ignoring the apprehensions of Bruges as to the sanding-up of the Zwyn. To this pernicious jealousy was added the ill-will of the large against the smalle steden, and the tyrannous arrogance of the towns towards the rural districts; nor was it till 1438 that Duke Philip restored the rights of the Vrije (le Franc) of Bruges as a "fourth member" of Flanders.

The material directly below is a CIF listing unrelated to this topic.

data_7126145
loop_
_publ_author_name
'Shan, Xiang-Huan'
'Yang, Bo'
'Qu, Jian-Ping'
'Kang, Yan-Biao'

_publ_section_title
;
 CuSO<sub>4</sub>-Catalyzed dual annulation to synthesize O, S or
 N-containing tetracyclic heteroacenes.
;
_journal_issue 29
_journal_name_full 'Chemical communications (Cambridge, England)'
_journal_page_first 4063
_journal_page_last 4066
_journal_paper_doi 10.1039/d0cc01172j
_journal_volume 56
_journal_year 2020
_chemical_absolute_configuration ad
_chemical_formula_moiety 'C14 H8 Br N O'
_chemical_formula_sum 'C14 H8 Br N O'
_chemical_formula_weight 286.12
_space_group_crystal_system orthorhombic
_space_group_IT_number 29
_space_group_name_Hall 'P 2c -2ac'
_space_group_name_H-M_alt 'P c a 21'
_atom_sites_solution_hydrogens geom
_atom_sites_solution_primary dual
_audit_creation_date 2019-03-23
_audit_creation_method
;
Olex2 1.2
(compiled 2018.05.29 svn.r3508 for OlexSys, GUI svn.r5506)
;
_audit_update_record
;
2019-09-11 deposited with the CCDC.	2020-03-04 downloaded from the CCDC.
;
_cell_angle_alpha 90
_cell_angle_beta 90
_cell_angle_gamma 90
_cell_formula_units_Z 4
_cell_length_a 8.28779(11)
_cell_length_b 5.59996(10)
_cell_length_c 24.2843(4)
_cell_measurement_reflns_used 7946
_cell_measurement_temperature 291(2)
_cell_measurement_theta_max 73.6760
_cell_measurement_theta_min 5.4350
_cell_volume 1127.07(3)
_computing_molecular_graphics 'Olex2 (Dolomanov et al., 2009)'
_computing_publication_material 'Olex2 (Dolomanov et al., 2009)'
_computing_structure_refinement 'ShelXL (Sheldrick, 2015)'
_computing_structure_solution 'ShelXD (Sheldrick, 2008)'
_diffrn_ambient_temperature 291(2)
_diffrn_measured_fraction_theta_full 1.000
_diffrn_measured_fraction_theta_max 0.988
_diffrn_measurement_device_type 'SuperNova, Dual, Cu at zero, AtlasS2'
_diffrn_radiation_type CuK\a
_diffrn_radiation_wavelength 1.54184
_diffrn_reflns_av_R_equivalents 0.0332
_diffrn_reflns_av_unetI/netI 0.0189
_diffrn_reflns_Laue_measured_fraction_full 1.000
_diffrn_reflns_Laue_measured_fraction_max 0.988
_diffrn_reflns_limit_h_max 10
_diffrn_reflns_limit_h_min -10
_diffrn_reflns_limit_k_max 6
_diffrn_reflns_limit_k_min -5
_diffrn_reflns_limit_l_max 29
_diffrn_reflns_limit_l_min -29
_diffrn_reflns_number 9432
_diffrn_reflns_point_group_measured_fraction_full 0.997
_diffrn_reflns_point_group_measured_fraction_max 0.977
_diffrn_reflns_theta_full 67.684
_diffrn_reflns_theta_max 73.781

The economic decline of Flanders in the fifteenth century has been obscured by the glowing descriptions of luxurious life in which the Court chroniclers of Philip and Charles abound. The great industry which had filled the famous Cloth-hall of Ypres steadily declined; till about the time of the death of Mary a city population which had formerly amounted to something like 100,000 had fallen to about one-twentieth of that total. Ypres, like some other of the Flemish towns, had suffered from special causes, but there was one which fundamentally affected them all. The fabrication of cloth in England had endangered the chief industry of Flanders already at the close of the fourteenth century; and, profiting alike by the instruction derived from the Flemish immigration which the troubles of the fifteenth century had superadded to earlier immigrations in the twelfth and fourteenth, and by the facilities of export offered by the Hanseatic merchants, she gradually drove Flemish cloth from the staple at Calais. The crucial question whether it were better to attract to the Flemish market the sale of this exported English cloth, or to exclude it altogether from competition with the native industry, was settled by a sort of compromise in favour of protection. But the repeated prohibitions of the importation of English cloth (1436-64) remained ineffectual, and the cloth industry was paralysed in the Flemish cities; though it maintained itself for a considerable time in the open country. Ghent was able to some extent to fall back upon its resources as a staple of corn; and at Bruges, where the banking business of Europe was in the hands of foreign merchants, a busy traffic continued to be carried on. In the struggle pertinaciously maintained by the latter city, from the close of the thirteenth century onwards, against the transference of her foreign trade to Antwerp, interest in the end prevailed over habit. The English Merchant Adventurers, who had set up a house at Antwerp early in the fifteenth century, by the middle of it had transferred themselves thither in a body. While the great transmarine trade was thus drawn away from Flanders proper to Brabant, and the depopulation of the former, which assumed alarming proportions under Charles the Bold, had begun already in the last years of his predecessor, the prosperity of the Northern Netherlands continued to increase. Navigation, with the great fishing and other industries, flourished; and little troubled by the remote wars of Charles the Bold, the Hollanders and their neighbours took consolation for his exactions in the cheapness of comforts which they came to reckon among the necessaries of life.